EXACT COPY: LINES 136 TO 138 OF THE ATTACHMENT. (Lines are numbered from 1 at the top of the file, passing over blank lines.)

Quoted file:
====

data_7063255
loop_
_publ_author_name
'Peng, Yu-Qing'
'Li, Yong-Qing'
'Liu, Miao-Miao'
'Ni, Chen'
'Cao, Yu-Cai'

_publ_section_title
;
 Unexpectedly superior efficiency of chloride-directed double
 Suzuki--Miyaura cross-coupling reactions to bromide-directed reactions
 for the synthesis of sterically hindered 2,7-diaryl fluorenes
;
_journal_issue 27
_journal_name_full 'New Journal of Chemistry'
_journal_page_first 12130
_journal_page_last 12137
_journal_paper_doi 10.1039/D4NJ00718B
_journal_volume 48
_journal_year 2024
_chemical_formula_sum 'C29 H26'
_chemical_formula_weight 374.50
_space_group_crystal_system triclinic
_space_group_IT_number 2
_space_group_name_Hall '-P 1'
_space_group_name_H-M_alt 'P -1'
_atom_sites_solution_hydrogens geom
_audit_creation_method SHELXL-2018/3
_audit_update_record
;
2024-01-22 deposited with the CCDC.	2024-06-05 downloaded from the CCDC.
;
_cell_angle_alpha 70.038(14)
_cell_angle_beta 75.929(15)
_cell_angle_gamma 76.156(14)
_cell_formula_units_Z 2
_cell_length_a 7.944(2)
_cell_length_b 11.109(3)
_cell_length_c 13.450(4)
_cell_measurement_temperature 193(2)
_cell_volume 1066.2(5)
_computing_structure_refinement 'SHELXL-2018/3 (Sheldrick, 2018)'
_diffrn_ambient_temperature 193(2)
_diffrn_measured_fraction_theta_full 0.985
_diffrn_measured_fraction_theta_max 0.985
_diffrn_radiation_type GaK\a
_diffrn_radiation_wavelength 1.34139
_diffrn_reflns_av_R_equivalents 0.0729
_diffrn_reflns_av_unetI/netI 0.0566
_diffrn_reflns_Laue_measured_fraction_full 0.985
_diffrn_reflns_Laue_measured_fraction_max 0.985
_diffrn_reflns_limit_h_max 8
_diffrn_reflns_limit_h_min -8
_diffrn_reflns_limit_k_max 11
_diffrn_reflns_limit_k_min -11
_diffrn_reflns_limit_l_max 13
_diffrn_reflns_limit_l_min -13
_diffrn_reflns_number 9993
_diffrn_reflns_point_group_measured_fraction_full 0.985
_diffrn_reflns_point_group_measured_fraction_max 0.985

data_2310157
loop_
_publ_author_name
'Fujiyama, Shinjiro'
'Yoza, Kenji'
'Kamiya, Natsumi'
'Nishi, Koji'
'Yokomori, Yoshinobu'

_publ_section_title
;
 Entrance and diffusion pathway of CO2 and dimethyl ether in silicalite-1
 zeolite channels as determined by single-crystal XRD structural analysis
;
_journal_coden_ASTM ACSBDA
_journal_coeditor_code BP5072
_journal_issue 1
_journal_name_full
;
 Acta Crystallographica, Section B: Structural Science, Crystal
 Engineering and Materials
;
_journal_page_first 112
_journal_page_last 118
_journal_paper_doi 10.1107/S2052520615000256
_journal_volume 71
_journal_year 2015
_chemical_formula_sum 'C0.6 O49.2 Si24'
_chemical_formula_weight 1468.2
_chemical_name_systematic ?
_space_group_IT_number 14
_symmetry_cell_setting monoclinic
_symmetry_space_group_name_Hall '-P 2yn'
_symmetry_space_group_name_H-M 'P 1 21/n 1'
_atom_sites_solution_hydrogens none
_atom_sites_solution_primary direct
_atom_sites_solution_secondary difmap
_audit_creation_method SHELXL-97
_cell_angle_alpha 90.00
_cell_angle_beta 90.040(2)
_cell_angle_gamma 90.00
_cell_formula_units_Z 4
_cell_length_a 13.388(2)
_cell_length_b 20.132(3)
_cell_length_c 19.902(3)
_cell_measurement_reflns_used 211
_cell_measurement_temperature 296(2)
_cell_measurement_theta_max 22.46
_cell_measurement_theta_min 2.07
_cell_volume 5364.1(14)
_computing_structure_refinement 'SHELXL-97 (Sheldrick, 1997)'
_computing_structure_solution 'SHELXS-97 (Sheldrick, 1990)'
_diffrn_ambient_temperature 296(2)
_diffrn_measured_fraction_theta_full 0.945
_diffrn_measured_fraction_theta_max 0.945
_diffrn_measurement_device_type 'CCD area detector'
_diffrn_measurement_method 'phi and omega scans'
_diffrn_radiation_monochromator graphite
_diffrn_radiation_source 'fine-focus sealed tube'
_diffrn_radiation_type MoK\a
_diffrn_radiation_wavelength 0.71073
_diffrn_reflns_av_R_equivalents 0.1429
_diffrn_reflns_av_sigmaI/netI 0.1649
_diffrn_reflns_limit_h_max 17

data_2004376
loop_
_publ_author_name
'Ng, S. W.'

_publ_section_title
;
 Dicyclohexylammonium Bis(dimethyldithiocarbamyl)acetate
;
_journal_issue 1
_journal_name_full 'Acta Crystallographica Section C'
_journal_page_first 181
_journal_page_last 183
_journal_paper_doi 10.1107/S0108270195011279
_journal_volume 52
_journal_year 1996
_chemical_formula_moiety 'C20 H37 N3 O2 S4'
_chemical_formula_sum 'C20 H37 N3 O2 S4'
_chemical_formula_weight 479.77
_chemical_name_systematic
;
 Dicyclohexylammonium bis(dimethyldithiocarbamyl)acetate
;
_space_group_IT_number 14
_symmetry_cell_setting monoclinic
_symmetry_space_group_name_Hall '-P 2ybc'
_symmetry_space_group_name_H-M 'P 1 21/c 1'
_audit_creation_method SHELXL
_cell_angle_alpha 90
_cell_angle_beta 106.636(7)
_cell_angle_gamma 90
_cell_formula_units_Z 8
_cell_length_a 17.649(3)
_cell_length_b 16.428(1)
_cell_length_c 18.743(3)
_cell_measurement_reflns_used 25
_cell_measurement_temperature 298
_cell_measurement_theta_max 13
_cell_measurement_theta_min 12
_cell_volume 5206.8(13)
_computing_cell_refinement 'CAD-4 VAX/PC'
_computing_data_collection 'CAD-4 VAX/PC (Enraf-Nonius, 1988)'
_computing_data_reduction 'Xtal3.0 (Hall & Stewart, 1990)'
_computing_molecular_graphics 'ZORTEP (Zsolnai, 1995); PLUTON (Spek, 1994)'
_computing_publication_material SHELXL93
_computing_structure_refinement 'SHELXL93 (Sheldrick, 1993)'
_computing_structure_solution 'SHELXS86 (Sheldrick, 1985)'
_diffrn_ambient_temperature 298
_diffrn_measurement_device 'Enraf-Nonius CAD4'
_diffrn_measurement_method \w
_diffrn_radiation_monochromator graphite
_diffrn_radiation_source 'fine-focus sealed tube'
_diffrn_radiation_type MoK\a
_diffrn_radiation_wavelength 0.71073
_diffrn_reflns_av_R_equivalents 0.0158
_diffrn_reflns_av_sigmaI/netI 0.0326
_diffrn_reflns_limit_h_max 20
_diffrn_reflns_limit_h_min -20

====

_journal_page_last 183
_journal_paper_doi 10.1107/S0108270195011279
_journal_volume 52